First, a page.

National Day of Prayer Under Attack

Inside the Issues with Alan Sears

Alan Sears, Esquire

ADF President, CEO, & Legal Counsel

March 17, 2009

Apparently, just the idea of people praying right out loud in public is enough to drive some people crazy.  And the thought that a whole nation of people – tens of thousands in cities and on school campuses and in churches and kitchens and living rooms all over America – might be praying more or less together, on the same day, for the same things, is enough to bring some people … well, to their knees.

Among those panic-stricken at the prospect of mass intercessions are the folks at the Freedom From Religion Foundation, which has filed a federal lawsuit challenging the annual observance of the National Day of Prayer (NDOP).  Among those specifically named in the lawsuit when it was filed were government officials like former President George W. Bush, Wisconsin Gov. Jim Doyle, and NDOP Task Force Chairperson Shirley Dobson, who is being represented by attorneys with the Alliance Defense Fund.

This year's 58th National Day of Prayer is scheduled for May 7 and will include a variety of events nationwide (  Last year, ADF attorneys sent an information letter to nearly 1,200 of America's largest cities, advising them of their constitutional right to recognize and participate in the National Day of Prayer.

On March 9, ADF attorneys asked a federal court to throw out anti-prayer lawsuit, which claims, among other things, that government-issued proclamations calling on citizens to pray are unconstitutional. The motion to dismiss – the second filed by ADF attorneys – comes in response to an amended complaint filed in the lawsuit by the Freedom From Religion Foundation.

"Prayer proclamations are a long-established and cherished American tradition going back to the Founding Fathers and President George Washington," said ADF Senior Legal Counsel Joel Oster. "This is simply a ridiculous lawsuit and an example of one radical organization's allergic reaction to anything involving God."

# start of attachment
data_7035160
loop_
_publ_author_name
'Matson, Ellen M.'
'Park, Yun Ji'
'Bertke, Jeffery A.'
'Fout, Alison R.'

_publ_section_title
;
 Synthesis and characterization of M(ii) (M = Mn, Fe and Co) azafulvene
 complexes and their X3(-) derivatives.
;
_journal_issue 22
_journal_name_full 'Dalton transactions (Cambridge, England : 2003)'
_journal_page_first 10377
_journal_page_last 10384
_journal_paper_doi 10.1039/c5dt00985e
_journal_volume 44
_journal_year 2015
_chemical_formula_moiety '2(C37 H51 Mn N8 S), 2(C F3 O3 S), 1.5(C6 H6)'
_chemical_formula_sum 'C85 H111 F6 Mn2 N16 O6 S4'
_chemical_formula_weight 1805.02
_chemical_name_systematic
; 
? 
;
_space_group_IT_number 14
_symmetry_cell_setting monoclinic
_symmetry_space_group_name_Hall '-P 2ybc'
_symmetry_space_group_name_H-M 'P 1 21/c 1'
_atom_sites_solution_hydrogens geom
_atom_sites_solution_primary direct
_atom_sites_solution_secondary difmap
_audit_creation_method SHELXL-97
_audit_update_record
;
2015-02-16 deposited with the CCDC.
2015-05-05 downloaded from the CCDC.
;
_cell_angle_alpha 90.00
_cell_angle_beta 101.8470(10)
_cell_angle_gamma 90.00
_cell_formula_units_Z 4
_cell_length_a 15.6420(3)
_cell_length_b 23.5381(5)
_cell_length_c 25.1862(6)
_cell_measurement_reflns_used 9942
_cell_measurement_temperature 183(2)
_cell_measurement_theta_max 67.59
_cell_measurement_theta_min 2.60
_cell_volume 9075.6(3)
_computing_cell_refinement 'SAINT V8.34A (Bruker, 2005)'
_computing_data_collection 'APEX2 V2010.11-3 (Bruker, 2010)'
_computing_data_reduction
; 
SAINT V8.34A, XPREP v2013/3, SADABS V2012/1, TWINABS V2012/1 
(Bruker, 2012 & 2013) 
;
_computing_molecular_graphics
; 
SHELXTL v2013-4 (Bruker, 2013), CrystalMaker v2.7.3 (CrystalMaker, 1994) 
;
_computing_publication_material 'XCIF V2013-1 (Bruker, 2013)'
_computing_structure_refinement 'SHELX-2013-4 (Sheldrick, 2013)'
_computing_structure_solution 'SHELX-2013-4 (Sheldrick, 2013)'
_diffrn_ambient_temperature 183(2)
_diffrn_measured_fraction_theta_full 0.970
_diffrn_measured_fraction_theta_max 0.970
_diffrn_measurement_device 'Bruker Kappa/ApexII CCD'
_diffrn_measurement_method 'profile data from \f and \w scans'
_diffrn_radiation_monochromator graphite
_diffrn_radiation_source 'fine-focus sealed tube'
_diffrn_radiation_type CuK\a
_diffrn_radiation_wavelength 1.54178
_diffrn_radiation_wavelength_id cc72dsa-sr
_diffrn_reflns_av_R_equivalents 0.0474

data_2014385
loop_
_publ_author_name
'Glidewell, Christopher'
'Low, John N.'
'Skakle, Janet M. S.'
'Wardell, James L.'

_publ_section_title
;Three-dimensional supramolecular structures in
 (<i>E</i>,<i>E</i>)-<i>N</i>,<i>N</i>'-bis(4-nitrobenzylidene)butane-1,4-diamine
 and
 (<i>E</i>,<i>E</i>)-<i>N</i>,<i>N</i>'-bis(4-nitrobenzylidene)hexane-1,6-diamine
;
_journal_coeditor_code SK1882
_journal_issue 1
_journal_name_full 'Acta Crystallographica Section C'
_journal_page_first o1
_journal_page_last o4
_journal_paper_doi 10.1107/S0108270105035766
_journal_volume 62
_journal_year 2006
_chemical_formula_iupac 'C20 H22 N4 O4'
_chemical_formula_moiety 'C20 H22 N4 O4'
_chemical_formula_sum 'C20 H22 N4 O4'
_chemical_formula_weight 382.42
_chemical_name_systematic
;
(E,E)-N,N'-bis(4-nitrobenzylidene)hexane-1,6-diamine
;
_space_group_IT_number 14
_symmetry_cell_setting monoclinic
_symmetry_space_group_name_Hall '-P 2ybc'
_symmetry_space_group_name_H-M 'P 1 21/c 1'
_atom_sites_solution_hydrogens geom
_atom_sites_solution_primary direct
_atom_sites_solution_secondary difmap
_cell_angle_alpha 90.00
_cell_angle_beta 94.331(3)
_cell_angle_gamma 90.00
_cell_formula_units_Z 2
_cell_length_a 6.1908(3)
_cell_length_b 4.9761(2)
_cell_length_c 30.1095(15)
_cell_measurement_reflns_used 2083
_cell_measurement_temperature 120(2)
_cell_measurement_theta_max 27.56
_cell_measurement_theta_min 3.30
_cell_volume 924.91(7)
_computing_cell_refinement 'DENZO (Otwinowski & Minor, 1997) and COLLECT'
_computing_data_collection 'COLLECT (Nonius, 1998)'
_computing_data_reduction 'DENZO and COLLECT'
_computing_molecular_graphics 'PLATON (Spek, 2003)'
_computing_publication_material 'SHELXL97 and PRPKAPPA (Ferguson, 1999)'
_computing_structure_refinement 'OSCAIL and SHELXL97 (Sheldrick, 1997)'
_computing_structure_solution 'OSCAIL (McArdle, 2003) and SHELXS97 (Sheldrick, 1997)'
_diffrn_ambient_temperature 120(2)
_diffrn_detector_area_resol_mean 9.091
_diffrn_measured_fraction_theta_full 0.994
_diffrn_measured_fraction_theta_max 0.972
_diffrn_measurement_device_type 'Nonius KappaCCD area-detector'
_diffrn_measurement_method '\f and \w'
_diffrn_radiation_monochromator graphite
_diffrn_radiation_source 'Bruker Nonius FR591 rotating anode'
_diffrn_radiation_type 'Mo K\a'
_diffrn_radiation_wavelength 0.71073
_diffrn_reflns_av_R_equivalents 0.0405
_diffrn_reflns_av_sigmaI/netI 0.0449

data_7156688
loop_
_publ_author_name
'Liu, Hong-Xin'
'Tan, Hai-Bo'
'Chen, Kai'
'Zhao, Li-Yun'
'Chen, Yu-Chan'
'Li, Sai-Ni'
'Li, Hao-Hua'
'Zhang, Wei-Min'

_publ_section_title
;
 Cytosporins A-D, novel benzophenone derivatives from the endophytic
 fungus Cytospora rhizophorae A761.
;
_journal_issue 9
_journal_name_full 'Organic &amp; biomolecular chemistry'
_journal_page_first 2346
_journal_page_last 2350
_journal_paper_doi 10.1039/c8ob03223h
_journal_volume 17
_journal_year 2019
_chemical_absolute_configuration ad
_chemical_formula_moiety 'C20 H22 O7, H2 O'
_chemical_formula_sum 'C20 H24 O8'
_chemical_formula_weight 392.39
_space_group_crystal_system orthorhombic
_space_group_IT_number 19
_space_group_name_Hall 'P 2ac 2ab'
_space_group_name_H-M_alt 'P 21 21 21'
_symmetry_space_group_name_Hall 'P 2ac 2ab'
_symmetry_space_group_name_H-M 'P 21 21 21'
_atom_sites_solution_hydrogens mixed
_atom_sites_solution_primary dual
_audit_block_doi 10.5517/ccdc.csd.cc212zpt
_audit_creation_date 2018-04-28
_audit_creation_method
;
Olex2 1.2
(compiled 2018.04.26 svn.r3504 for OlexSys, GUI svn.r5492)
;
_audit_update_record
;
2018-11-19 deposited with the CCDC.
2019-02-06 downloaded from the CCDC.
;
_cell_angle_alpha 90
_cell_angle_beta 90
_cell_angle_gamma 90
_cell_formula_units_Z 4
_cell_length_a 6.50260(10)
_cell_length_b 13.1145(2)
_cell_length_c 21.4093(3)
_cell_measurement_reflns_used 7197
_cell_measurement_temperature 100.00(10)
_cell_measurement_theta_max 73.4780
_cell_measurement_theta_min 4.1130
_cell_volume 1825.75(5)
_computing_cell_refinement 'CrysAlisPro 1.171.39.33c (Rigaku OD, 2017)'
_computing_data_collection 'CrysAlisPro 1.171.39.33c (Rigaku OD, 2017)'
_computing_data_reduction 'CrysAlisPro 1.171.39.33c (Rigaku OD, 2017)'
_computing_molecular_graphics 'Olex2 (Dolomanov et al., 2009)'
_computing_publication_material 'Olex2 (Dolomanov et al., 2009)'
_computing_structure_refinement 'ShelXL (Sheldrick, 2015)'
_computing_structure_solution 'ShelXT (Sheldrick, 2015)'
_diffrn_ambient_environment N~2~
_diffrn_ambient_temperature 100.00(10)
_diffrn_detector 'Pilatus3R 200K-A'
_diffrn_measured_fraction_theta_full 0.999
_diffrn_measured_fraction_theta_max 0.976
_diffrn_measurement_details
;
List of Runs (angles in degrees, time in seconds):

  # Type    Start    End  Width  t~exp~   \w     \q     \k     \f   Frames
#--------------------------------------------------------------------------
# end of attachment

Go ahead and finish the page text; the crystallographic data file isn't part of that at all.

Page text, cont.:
Americans have been encouraged to pray by their leaders since the Pilgrims first waded ashore.  In 1775, the Continental Congress made it official by calling on the colonists to beseech the Almighty's guidance on the forming of a new nation.  Members of the Constitutional Convention even adjourned to pray fervently over their historic efforts.

Lincoln proclaimed Thanksgiving a national holiday in 1863, and wartime presidents, up to and including George W. Bush, have urged citizens to intercede for their soldiers and their nation.  In 1952, President Harry S. Truman established an annual National Day of Prayer via a joint resolution of Congress. That law was amended in 1988 and signed into law by Ronald Reagan to set the day as the first Thursday of May.

I've seen firsthand the power of prayer coming out of these National Day of Prayer events. I've seen the unity that it builds between Democrats and Republicans, liberals and conservatives. I've seen Orthodox Jews bowing deeply in prayer with Christians from almost every stripe imaginable. I've seen people from all parts of the country, all different kinds of occupations, all kinds of denominations laying down their differences for the day to say, "God, we need your help, your guidance, your mercy."

It's our prayer that the federal courts won't give this lawsuit the time of day.  Please pray for that, for the courage of those being sued and the wisdom of the attorneys defending them, and for our nation—that we will indeed be a people of prayer in these dark and difficult days.
And, if you want to support the effort to defend the National Day of Prayer and protect our First Amendment right to religious liberty, visit